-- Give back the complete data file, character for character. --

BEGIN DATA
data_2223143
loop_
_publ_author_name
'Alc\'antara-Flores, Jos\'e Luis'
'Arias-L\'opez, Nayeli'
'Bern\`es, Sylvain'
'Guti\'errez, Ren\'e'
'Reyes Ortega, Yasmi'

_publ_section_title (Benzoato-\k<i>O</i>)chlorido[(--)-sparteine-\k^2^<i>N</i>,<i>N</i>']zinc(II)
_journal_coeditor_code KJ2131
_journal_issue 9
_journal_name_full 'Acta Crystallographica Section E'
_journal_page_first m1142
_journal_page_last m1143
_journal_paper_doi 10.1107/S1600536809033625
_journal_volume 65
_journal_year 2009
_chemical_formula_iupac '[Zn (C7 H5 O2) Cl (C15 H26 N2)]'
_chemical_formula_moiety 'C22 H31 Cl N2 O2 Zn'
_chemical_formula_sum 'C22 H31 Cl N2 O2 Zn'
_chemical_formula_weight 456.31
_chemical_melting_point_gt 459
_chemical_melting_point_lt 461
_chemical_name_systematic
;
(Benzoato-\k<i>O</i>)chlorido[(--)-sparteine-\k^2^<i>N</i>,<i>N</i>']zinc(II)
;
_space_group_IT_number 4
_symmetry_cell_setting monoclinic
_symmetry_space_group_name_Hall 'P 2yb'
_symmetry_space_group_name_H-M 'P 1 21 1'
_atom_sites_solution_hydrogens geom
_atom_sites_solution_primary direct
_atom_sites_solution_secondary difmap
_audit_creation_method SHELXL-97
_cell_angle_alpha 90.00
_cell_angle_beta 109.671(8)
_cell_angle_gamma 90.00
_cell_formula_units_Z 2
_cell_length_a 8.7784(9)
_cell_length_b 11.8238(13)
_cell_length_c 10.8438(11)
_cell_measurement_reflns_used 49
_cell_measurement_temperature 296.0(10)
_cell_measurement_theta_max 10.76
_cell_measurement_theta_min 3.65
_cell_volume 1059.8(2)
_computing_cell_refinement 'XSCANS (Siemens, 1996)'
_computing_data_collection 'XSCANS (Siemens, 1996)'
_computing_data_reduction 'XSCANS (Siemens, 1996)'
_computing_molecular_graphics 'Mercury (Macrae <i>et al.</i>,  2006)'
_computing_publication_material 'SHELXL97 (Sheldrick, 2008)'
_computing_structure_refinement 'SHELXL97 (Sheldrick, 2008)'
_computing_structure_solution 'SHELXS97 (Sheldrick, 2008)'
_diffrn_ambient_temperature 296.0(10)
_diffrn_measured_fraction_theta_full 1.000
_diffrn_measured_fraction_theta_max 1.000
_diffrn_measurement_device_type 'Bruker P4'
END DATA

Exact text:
data_2223143
loop_
_publ_author_name
'Alc\'antara-Flores, Jos\'e Luis'
'Arias-L\'opez, Nayeli'
'Bern\`es, Sylvain'
'Guti\'errez, Ren\'e'
'Reyes Ortega, Yasmi'

_publ_section_title (Benzoato-\k<i>O</i>)chlorido[(--)-sparteine-\k^2^<i>N</i>,<i>N</i>']zinc(II)
_journal_coeditor_code KJ2131
_journal_issue 9
_journal_name_full 'Acta Crystallographica Section E'
_journal_page_first m1142
_journal_page_last m1143
_journal_paper_doi 10.1107/S1600536809033625
_journal_volume 65
_journal_year 2009
_chemical_formula_iupac '[Zn (C7 H5 O2) Cl (C15 H26 N2)]'
_chemical_formula_moiety 'C22 H31 Cl N2 O2 Zn'
_chemical_formula_sum 'C22 H31 Cl N2 O2 Zn'
_chemical_formula_weight 456.31
_chemical_melting_point_gt 459
_chemical_melting_point_lt 461
_chemical_name_systematic
;
(Benzoato-\k<i>O</i>)chlorido[(--)-sparteine-\k^2^<i>N</i>,<i>N</i>']zinc(II)
;
_space_group_IT_number 4
_symmetry_cell_setting monoclinic
_symmetry_space_group_name_Hall 'P 2yb'
_symmetry_space_group_name_H-M 'P 1 21 1'
_atom_sites_solution_hydrogens geom
_atom_sites_solution_primary direct
_atom_sites_solution_secondary difmap
_audit_creation_method SHELXL-97
_cell_angle_alpha 90.00
_cell_angle_beta 109.671(8)
_cell_angle_gamma 90.00
_cell_formula_units_Z 2
_cell_length_a 8.7784(9)
_cell_length_b 11.8238(13)
_cell_length_c 10.8438(11)
_cell_measurement_reflns_used 49
_cell_measurement_temperature 296.0(10)
_cell_measurement_theta_max 10.76
_cell_measurement_theta_min 3.65
_cell_volume 1059.8(2)
_computing_cell_refinement 'XSCANS (Siemens, 1996)'
_computing_data_collection 'XSCANS (Siemens, 1996)'
_computing_data_reduction 'XSCANS (Siemens, 1996)'
_computing_molecular_graphics 'Mercury (Macrae <i>et al.</i>,  2006)'
_computing_publication_material 'SHELXL97 (Sheldrick, 2008)'
_computing_structure_refinement 'SHELXL97 (Sheldrick, 2008)'
_computing_structure_solution 'SHELXS97 (Sheldrick, 2008)'
_diffrn_ambient_temperature 296.0(10)
_diffrn_measured_fraction_theta_full 1.000
_diffrn_measured_fraction_theta_max 1.000
_diffrn_measurement_device_type 'Bruker P4'